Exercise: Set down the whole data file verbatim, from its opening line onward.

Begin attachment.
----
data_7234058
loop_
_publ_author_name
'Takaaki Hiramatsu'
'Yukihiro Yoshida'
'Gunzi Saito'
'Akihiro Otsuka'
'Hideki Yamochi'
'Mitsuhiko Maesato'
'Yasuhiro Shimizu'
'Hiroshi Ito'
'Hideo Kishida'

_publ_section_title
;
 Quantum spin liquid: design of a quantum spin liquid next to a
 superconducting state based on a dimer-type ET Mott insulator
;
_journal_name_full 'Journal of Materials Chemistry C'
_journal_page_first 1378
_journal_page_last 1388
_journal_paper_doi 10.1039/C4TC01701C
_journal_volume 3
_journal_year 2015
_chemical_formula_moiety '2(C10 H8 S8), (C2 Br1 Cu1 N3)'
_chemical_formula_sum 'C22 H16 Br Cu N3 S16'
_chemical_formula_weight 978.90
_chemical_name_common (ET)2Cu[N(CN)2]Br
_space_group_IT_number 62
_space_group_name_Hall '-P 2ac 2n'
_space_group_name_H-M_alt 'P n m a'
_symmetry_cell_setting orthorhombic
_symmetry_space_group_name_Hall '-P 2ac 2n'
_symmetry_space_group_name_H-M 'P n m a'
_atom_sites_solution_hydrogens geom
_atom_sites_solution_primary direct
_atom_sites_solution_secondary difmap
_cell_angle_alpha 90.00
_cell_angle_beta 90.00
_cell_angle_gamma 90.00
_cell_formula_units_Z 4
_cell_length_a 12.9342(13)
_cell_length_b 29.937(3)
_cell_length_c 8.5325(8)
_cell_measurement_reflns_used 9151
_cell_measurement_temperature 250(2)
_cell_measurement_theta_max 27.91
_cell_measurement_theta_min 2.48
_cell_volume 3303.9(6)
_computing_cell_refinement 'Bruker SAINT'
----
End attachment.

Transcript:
data_7234058
loop_
_publ_author_name
'Takaaki Hiramatsu'
'Yukihiro Yoshida'
'Gunzi Saito'
'Akihiro Otsuka'
'Hideki Yamochi'
'Mitsuhiko Maesato'
'Yasuhiro Shimizu'
'Hiroshi Ito'
'Hideo Kishida'

_publ_section_title
;
 Quantum spin liquid: design of a quantum spin liquid next to a
 superconducting state based on a dimer-type ET Mott insulator
;
_journal_name_full 'Journal of Materials Chemistry C'
_journal_page_first 1378
_journal_page_last 1388
_journal_paper_doi 10.1039/C4TC01701C
_journal_volume 3
_journal_year 2015
_chemical_formula_moiety '2(C10 H8 S8), (C2 Br1 Cu1 N3)'
_chemical_formula_sum 'C22 H16 Br Cu N3 S16'
_chemical_formula_weight 978.90
_chemical_name_common (ET)2Cu[N(CN)2]Br
_space_group_IT_number 62
_space_group_name_Hall '-P 2ac 2n'
_space_group_name_H-M_alt 'P n m a'
_symmetry_cell_setting orthorhombic
_symmetry_space_group_name_Hall '-P 2ac 2n'
_symmetry_space_group_name_H-M 'P n m a'
_atom_sites_solution_hydrogens geom
_atom_sites_solution_primary direct
_atom_sites_solution_secondary difmap
_cell_angle_alpha 90.00
_cell_angle_beta 90.00
_cell_angle_gamma 90.00
_cell_formula_units_Z 4
_cell_length_a 12.9342(13)
_cell_length_b 29.937(3)
_cell_length_c 8.5325(8)
_cell_measurement_reflns_used 9151
_cell_measurement_temperature 250(2)
_cell_measurement_theta_max 27.91
_cell_measurement_theta_min 2.48
_cell_volume 3303.9(6)
_computing_cell_refinement 'Bruker SAINT'